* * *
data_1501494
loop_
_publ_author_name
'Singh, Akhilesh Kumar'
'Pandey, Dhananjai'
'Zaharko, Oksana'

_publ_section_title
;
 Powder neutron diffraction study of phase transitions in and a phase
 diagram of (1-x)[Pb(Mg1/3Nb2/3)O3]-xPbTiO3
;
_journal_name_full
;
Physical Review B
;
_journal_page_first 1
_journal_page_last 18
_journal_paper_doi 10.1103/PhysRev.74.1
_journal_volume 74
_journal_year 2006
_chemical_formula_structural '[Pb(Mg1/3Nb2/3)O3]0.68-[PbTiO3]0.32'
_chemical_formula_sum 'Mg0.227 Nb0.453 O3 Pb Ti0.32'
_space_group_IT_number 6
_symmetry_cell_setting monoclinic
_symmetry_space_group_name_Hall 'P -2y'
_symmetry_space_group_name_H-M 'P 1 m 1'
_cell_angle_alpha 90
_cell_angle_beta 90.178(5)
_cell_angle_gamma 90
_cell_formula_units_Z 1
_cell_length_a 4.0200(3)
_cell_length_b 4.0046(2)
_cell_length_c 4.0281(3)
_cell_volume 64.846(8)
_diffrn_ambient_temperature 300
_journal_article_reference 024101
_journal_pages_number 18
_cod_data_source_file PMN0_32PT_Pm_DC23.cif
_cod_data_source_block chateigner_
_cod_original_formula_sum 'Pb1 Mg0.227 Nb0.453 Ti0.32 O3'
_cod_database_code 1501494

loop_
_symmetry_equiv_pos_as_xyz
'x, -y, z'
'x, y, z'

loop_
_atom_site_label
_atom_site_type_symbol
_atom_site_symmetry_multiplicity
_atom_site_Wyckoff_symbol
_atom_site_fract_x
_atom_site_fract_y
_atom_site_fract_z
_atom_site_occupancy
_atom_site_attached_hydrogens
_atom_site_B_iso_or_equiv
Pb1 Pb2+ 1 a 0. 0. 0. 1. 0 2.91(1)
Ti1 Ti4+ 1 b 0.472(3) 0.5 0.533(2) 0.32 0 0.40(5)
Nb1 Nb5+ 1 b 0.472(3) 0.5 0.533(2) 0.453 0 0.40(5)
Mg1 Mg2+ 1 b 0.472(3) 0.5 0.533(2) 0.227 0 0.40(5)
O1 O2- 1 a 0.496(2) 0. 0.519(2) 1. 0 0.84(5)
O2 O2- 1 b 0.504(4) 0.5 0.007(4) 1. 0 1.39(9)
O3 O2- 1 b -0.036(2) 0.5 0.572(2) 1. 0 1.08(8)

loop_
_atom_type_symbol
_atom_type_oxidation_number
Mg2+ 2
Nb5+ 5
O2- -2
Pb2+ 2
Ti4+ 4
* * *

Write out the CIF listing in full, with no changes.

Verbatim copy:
data_1501494
loop_
_publ_author_name
'Singh, Akhilesh Kumar'
'Pandey, Dhananjai'
'Zaharko, Oksana'

_publ_section_title
;
 Powder neutron diffraction study of phase transitions in and a phase
 diagram of (1-x)[Pb(Mg1/3Nb2/3)O3]-xPbTiO3
;
_journal_name_full
;
Physical Review B
;
_journal_page_first 1
_journal_page_last 18
_journal_paper_doi 10.1103/PhysRev.74.1
_journal_volume 74
_journal_year 2006
_chemical_formula_structural '[Pb(Mg1/3Nb2/3)O3]0.68-[PbTiO3]0.32'
_chemical_formula_sum 'Mg0.227 Nb0.453 O3 Pb Ti0.32'
_space_group_IT_number 6
_symmetry_cell_setting monoclinic
_symmetry_space_group_name_Hall 'P -2y'
_symmetry_space_group_name_H-M 'P 1 m 1'
_cell_angle_alpha 90
_cell_angle_beta 90.178(5)
_cell_angle_gamma 90
_cell_formula_units_Z 1
_cell_length_a 4.0200(3)
_cell_length_b 4.0046(2)
_cell_length_c 4.0281(3)
_cell_volume 64.846(8)
_diffrn_ambient_temperature 300
_journal_article_reference 024101
_journal_pages_number 18
_cod_data_source_file PMN0_32PT_Pm_DC23.cif
_cod_data_source_block chateigner_
_cod_original_formula_sum 'Pb1 Mg0.227 Nb0.453 Ti0.32 O3'
_cod_database_code 1501494

loop_
_symmetry_equiv_pos_as_xyz
'x, -y, z'
'x, y, z'

loop_
_atom_site_label
_atom_site_type_symbol
_atom_site_symmetry_multiplicity
_atom_site_Wyckoff_symbol
_atom_site_fract_x
_atom_site_fract_y
_atom_site_fract_z
_atom_site_occupancy
_atom_site_attached_hydrogens
_atom_site_B_iso_or_equiv
Pb1 Pb2+ 1 a 0. 0. 0. 1. 0 2.91(1)
Ti1 Ti4+ 1 b 0.472(3) 0.5 0.533(2) 0.32 0 0.40(5)
Nb1 Nb5+ 1 b 0.472(3) 0.5 0.533(2) 0.453 0 0.40(5)
Mg1 Mg2+ 1 b 0.472(3) 0.5 0.533(2) 0.227 0 0.40(5)
O1 O2- 1 a 0.496(2) 0. 0.519(2) 1. 0 0.84(5)
O2 O2- 1 b 0.504(4) 0.5 0.007(4) 1. 0 1.39(9)
O3 O2- 1 b -0.036(2) 0.5 0.572(2) 1. 0 1.08(8)

loop_
_atom_type_symbol
_atom_type_oxidation_number
Mg2+ 2
Nb5+ 5
O2- -2
Pb2+ 2
Ti4+ 4